Published 16 May 2018 by Sirpa Välimaa
How many times have you worn that shirt?
In the drive for an eco-world, increasing the number of times a garment is worn is a powerful tool to reduce pressure on resources and decrease negative impacts. Let’s say, for example, we doubled the number of times our clothing is worn collectively, the greenhouse gas emissions would be around 44% lower.
Unfortunately, the average number of times a new garment is worn has decreased by 36% within the past 15 years – with the biggest decrease in women’s shirts, dresses and hosiery. The estimated value of clothes consumers throw out, clothes that they could otherwise continue to wear, is as much as USD 460 billion each year.*
With fast-changing needs and styles, we need business models that are not centred on ownership, that would encourage the design and manufacture of clothes that last longer, and could be further supported by industry commitments and policies. Economic opportunities already exist for many such models.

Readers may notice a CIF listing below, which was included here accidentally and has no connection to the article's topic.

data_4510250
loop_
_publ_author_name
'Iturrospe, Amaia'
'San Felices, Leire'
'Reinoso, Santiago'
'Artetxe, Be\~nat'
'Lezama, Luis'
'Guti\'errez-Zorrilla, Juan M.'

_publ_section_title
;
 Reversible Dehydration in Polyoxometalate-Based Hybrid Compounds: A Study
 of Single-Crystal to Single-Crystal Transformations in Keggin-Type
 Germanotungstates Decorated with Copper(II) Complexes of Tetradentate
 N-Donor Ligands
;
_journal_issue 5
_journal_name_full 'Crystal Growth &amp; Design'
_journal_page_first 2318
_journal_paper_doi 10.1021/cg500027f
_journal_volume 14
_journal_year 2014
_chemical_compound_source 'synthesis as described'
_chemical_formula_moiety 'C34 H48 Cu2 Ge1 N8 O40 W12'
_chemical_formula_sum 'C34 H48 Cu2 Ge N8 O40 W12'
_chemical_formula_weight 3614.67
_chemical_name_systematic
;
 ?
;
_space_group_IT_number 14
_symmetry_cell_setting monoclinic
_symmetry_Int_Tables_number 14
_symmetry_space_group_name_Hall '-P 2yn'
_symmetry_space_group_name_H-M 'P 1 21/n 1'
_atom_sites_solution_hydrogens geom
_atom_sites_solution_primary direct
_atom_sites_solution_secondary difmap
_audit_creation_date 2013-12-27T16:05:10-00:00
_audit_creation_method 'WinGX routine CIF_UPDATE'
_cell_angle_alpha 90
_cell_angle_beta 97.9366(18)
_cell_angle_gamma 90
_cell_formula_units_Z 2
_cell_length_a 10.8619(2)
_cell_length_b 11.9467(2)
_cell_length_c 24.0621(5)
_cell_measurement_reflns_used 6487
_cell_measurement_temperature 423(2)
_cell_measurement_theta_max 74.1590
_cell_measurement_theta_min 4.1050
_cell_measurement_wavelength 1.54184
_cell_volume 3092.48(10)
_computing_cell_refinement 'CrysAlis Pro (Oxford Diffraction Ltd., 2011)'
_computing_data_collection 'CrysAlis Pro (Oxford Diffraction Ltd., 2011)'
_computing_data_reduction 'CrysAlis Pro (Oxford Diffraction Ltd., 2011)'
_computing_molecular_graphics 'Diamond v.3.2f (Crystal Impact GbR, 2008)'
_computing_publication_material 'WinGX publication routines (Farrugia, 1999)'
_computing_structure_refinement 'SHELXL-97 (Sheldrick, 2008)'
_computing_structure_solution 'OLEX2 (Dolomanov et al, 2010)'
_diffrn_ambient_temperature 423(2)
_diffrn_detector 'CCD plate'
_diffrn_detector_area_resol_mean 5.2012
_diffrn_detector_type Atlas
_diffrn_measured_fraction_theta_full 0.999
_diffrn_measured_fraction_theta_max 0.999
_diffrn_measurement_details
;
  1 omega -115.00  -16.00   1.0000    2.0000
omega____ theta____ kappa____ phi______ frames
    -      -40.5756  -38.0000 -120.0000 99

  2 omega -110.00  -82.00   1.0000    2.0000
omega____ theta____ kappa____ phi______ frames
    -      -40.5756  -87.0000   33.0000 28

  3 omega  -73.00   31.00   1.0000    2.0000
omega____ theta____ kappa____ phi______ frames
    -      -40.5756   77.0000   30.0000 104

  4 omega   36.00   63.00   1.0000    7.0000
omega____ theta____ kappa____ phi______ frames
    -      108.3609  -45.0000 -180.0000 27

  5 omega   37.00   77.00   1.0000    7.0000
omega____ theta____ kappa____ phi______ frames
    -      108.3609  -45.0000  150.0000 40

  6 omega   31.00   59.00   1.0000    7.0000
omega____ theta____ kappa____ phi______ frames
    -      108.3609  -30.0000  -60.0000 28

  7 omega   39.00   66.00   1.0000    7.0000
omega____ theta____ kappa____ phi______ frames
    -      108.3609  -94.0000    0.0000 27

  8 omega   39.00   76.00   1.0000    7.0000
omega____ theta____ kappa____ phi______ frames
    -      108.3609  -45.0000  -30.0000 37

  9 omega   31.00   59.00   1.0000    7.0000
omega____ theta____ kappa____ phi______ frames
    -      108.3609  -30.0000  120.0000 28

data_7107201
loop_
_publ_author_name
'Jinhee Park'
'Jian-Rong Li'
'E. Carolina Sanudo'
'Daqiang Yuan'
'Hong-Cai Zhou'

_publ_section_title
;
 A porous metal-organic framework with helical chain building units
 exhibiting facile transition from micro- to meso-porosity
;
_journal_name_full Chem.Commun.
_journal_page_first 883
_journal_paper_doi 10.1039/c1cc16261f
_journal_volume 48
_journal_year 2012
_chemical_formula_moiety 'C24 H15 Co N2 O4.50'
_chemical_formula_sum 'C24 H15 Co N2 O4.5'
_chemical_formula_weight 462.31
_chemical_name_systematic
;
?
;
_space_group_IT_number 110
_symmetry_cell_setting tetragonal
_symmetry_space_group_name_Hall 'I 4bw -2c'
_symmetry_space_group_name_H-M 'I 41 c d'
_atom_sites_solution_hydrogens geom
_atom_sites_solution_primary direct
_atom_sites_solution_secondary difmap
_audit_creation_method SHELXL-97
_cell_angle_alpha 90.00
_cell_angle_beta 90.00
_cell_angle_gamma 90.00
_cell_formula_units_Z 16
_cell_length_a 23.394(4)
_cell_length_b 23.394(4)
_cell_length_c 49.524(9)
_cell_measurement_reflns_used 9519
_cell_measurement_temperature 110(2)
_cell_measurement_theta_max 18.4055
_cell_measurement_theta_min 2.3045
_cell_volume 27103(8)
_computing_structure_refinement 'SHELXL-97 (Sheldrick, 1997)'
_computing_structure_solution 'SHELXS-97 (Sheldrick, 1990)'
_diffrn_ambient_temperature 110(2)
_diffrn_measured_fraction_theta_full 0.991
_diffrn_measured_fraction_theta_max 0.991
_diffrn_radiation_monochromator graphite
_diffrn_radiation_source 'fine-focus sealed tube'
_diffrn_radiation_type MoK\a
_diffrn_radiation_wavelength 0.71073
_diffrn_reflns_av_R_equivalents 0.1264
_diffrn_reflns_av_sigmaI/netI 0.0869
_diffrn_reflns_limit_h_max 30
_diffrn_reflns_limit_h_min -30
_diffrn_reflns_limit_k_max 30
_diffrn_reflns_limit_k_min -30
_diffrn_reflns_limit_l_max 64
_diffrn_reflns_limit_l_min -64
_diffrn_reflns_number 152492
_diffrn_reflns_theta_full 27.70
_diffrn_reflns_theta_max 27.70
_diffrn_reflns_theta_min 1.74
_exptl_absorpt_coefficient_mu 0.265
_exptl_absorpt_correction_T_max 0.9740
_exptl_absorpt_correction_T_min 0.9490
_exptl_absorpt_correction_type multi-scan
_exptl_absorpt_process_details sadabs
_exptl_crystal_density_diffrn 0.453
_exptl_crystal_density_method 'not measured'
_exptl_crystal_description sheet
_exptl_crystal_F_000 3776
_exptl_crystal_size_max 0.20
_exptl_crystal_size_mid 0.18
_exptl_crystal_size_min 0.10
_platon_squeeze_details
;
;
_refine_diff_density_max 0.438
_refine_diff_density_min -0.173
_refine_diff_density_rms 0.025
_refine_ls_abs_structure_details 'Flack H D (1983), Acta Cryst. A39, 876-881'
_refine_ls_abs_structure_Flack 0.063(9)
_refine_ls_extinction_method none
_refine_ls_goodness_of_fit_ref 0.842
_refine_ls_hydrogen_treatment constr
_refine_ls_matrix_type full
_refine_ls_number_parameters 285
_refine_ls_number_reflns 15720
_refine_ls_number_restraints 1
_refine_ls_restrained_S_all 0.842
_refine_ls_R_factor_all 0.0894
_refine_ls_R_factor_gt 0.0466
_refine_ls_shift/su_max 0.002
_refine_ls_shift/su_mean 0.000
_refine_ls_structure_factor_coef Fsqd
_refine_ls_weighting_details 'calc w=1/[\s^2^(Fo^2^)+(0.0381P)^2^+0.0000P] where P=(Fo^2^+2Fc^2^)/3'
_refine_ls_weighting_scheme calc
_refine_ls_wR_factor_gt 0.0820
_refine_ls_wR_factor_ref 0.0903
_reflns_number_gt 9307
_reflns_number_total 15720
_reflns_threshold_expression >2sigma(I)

What’s preventing us then? A person’s relationship with clothes is complex. People wear and buy clothes for a variety of reasons. In addition to the practical motivations like warmth and protection, clothes also fulfil a variety of emotional and social needs. With clothes, we can express our identity or demonstrate our values or social status.
To change fashion consumption patterns, there is no one-size-fits-all solution. It varies with the consumer. Some of us seek bargains, whereas others try to avoid clothes shopping altogether. Some of us want to stand out from the crowd, others want to blend in a group, some want to look like a celebrity and others strictly wear ethical brands.
The desire for novelty and variety is naturally found in many of us. Instead of buying new clothing, novelty and variety could be fulfilled in other ways, like with a rental market and an appealing resale market. This would give consumers choice and businesses new opportunities. For long-lasting garments, brand owners and retailers could offer quality guarantees and repair services on new purchases. Consumers could choose the business model depending on the nature of the garment and the circumstances it will be worn.
When a high utilization rate of clothes is the ultimate target – using that shirt many times over! – the overall strategy would need to be reflected across choice of raw materials, design, production, marketing and business models, as well as consumer behaviour.
Some things to think about.
*Circular Fibres Initiative and Ellen Macarthur Foundation